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clarification on the purpose of `Function.call.apply` #143

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twobitfool opened this Issue · 4 comments

3 participants

@twobitfool

In the function arguments section, there is a mention of using call and apply together...

Another trick is to use both call and apply together to create fast, unbound wrappers.

function Foo() {}

Foo.prototype.method = function(a, b, c) {
    console.log(this, a, b, c);
};

// Create an unbound version of "method" 
// It takes the parameters: this, arg1, arg2...argN
Foo.method = function() {

    // Result: Foo.prototype.method.call(this, arg1, arg2... argN)
    Function.call.apply(Foo.prototype.method, arguments);
};

However, it is unclear what Function.call.apply is doing. It might be worth showing the longer equivalent, which I believe is ...

Foo.method = function() {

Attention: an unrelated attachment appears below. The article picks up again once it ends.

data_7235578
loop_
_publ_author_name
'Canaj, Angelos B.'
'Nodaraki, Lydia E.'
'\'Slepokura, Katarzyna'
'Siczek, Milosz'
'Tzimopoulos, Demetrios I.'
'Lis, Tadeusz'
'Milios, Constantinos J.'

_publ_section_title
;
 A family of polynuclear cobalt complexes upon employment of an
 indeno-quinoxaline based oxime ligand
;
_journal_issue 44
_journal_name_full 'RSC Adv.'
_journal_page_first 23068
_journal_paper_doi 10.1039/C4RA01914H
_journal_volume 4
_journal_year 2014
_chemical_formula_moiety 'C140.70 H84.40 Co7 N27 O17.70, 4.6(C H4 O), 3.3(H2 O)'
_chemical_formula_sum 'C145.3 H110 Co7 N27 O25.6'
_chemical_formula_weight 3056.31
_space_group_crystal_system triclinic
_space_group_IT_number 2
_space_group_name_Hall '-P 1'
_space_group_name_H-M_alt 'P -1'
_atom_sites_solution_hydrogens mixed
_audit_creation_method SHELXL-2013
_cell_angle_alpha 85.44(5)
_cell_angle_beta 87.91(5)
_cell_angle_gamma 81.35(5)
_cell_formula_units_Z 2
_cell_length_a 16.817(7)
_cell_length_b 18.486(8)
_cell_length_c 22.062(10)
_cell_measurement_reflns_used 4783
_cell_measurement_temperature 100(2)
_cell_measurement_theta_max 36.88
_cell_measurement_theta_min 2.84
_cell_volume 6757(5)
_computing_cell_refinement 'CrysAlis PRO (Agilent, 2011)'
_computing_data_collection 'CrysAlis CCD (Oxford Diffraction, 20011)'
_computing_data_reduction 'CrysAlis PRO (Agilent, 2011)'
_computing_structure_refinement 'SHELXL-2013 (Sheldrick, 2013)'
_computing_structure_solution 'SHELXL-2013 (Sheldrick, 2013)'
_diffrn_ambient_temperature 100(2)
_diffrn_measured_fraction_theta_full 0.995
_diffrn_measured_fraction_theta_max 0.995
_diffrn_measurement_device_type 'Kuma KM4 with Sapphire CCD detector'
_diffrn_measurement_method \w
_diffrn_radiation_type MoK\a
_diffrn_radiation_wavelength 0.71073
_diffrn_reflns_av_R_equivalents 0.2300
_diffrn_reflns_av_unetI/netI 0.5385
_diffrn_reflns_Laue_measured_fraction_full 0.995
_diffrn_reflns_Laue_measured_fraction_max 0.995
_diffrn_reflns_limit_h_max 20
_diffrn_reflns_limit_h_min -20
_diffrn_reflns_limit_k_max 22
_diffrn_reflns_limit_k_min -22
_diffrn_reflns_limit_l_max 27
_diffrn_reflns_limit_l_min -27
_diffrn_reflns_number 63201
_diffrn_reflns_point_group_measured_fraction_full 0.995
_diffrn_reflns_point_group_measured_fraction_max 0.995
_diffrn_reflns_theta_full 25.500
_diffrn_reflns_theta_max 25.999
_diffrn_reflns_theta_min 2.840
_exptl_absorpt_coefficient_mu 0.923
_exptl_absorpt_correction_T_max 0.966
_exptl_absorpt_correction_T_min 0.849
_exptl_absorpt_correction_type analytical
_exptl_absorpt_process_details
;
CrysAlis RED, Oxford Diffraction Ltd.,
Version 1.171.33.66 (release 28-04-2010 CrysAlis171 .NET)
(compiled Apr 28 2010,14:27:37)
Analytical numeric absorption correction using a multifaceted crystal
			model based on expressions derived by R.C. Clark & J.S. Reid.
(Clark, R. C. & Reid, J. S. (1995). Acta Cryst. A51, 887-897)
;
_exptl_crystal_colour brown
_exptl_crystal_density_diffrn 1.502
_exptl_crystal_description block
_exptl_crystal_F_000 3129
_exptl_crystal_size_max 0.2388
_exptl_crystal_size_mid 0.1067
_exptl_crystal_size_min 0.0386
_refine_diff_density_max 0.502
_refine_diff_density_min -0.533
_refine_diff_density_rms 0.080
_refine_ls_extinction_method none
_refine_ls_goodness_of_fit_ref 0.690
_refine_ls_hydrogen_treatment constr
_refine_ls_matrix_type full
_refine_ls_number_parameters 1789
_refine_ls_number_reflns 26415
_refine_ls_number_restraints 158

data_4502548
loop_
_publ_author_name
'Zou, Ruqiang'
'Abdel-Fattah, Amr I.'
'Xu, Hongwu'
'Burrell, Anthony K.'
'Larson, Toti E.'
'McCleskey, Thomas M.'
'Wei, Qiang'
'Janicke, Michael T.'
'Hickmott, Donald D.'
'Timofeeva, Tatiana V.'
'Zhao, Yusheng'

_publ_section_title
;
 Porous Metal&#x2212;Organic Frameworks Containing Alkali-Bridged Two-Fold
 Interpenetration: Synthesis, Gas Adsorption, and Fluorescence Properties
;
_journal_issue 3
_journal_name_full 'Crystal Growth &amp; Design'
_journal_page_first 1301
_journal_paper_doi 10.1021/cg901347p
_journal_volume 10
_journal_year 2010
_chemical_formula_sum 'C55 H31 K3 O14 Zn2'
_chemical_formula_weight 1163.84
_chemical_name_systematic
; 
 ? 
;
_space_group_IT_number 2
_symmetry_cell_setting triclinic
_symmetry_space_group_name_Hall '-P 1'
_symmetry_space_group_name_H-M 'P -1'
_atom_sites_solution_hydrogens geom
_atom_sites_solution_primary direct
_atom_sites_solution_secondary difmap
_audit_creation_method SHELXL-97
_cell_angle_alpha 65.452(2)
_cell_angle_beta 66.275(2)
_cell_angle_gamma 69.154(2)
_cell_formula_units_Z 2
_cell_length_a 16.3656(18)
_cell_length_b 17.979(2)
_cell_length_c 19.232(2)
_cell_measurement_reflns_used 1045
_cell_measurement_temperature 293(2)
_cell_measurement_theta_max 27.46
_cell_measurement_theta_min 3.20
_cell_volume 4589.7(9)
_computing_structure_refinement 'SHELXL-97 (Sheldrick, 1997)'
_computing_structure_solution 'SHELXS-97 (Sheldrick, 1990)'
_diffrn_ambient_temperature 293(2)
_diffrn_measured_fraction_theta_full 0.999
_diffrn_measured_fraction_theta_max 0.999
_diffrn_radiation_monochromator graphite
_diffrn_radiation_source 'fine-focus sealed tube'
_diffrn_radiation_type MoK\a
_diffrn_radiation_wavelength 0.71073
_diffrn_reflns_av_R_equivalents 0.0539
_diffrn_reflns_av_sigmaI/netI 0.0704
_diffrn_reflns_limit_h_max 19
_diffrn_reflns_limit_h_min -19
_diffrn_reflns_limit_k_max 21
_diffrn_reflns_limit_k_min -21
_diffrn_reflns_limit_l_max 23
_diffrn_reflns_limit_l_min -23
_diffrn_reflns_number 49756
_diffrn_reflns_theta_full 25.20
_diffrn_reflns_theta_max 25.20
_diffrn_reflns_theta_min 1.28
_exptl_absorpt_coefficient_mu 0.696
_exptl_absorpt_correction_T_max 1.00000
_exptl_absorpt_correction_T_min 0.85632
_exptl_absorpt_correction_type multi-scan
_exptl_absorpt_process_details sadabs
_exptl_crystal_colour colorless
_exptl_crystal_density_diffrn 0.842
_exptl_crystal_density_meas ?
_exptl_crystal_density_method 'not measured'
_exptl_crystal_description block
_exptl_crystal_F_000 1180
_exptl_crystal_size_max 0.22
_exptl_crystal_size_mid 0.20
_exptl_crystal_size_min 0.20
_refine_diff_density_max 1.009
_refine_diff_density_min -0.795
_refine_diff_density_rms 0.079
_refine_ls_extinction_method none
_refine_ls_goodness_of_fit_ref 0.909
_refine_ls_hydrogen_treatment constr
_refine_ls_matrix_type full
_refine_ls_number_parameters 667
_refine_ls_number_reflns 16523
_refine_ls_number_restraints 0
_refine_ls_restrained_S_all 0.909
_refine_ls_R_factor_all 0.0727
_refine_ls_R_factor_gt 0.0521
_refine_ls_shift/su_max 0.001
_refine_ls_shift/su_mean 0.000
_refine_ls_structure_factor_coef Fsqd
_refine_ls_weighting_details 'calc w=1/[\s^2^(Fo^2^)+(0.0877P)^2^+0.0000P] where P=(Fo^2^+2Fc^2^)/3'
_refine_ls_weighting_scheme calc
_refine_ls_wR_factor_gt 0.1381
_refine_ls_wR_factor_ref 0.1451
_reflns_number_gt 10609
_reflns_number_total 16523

var args = Array.prototype.slice.apply(arguments)
  var obj = args.shift()
  Foo.prototype.method.apply(obj, args)
};
@timruffles
Collaborator

Yeah I'm not sure about this one either, will research and update the text. If it's a performance thing, it needs a better explanation!

@jozsefDevs

Okay, so here is an explanation of the mentioned problem:

Actually, we want to call a function within a context, with an array-like arguments object.

Function.call is a handy tool to call a function within a context, but it can't handle array-like objects as it arguments.
(The Function.call part is like Array.prototype.slice, we'd like to call a function that won't be overdefined by anyone)

So we want to call Function.call.apply what would do the job. Call "Function.call" within a context as it first argument, with an array-like object as it second.

So to fully understand this line:

Function.call.apply(Foo.prototype.method, arguments);

You would better put parenthesis while you read like:

(Function.call).apply(Foo.prototype.method, arguments);

It has nothing to do with performance I think. The Function.call part will return a function that you can call with apply. That's all.

@twobitfool

Thanks for the followup. Makes sense.

On the first read, I was a little confused by the "trick" of calling apply on Function.call, and wondered if it would be better to be more explicit (and verbose). But I see the value in the one-liner, and (with the comments) it's a nice trick.

BTW, Happy New Year!

@jozsefDevs

Happy New Year as well!

@timruffles timruffles closed this
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